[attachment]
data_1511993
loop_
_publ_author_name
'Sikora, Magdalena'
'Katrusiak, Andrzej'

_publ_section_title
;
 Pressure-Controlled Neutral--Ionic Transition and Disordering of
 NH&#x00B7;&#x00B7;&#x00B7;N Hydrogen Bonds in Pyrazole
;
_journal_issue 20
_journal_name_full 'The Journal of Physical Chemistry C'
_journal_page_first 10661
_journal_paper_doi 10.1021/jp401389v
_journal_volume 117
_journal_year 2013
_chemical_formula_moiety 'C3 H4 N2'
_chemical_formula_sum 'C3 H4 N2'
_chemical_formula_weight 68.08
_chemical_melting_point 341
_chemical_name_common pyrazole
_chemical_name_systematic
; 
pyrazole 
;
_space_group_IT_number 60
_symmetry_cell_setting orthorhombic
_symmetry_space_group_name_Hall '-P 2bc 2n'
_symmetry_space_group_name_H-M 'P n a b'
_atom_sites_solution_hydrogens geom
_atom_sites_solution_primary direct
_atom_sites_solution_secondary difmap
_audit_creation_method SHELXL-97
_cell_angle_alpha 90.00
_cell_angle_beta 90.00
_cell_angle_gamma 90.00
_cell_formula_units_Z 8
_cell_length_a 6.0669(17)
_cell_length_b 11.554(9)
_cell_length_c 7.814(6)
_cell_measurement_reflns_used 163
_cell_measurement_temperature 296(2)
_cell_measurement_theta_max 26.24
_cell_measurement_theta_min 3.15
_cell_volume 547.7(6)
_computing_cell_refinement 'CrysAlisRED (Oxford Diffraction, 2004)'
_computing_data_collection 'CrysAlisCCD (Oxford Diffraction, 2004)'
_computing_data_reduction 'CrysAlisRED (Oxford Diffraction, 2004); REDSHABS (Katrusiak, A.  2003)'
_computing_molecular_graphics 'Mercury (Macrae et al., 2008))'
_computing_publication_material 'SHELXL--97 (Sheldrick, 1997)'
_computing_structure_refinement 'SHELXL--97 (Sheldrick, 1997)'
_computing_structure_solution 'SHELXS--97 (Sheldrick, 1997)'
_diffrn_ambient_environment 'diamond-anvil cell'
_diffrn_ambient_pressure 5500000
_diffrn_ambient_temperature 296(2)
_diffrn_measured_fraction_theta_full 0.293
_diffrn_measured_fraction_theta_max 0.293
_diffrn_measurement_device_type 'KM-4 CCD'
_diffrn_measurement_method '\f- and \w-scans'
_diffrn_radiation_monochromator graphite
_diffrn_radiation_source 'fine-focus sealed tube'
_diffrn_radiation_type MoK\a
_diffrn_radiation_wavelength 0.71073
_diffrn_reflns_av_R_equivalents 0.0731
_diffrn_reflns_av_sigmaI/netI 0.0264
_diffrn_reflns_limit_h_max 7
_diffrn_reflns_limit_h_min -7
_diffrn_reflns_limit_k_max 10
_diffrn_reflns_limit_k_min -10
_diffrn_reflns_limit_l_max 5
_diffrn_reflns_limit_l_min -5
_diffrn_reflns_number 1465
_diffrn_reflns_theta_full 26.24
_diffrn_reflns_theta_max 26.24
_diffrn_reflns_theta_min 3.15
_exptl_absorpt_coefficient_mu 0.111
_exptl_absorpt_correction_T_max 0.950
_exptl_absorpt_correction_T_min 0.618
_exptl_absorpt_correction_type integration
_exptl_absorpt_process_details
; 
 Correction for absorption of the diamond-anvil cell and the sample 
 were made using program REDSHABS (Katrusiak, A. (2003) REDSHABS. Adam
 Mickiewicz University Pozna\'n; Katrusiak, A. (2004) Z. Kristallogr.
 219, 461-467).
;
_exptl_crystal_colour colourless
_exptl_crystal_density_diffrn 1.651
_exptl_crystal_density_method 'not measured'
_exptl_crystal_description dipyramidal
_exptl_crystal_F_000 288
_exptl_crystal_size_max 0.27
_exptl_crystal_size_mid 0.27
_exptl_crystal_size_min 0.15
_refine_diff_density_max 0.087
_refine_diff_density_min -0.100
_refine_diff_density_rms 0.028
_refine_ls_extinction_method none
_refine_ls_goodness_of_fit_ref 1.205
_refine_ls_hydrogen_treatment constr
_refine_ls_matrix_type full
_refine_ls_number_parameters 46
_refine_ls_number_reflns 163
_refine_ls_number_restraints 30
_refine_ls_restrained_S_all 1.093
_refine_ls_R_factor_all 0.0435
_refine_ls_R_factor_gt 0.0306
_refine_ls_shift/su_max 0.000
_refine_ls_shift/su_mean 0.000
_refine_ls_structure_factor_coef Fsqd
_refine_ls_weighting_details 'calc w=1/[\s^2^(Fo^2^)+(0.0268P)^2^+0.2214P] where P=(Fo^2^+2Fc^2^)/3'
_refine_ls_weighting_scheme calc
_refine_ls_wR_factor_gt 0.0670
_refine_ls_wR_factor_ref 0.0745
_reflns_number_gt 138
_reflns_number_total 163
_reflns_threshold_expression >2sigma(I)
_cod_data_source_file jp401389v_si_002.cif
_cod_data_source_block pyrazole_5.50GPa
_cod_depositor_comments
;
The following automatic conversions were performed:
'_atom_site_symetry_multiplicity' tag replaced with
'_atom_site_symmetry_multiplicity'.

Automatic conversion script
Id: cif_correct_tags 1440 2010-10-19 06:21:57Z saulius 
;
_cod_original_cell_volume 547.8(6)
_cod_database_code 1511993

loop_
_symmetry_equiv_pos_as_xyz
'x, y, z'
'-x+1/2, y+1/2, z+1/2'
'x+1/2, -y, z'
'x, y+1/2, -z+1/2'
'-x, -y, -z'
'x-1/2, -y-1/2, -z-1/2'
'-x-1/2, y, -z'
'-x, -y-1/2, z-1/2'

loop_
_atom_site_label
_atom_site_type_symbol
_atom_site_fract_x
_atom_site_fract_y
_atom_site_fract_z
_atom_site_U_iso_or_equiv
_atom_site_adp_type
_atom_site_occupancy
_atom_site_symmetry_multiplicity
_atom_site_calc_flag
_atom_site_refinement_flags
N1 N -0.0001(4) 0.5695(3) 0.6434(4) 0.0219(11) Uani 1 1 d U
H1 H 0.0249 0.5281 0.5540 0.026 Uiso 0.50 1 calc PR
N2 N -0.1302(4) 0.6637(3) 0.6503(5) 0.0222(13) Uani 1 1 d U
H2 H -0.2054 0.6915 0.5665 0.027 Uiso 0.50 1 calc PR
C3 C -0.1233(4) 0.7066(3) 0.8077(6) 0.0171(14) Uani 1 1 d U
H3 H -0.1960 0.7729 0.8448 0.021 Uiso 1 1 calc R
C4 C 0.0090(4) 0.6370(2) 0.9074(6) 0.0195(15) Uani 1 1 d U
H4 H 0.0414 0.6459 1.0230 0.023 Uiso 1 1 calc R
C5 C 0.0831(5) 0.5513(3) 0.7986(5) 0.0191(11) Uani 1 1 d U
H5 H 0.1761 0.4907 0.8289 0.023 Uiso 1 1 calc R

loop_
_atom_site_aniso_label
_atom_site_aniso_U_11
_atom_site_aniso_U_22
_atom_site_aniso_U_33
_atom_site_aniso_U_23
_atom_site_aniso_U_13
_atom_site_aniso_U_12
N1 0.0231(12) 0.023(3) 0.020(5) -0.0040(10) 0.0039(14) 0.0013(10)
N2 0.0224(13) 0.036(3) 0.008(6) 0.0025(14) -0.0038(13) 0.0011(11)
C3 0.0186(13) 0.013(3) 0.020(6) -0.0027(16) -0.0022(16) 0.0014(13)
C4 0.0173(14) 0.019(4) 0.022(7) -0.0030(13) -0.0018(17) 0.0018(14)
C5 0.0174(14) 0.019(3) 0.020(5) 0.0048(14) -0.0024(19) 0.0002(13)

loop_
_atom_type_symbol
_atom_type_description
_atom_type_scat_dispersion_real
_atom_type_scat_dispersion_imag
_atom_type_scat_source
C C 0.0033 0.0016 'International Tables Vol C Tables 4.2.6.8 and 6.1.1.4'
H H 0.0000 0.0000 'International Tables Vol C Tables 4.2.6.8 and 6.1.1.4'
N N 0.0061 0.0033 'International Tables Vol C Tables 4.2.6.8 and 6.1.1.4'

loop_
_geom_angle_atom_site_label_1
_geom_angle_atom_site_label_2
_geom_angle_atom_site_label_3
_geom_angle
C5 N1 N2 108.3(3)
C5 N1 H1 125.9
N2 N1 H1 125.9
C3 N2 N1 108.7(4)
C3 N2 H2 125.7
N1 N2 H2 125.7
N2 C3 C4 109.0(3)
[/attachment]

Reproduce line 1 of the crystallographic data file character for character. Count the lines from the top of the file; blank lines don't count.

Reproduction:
data_1511993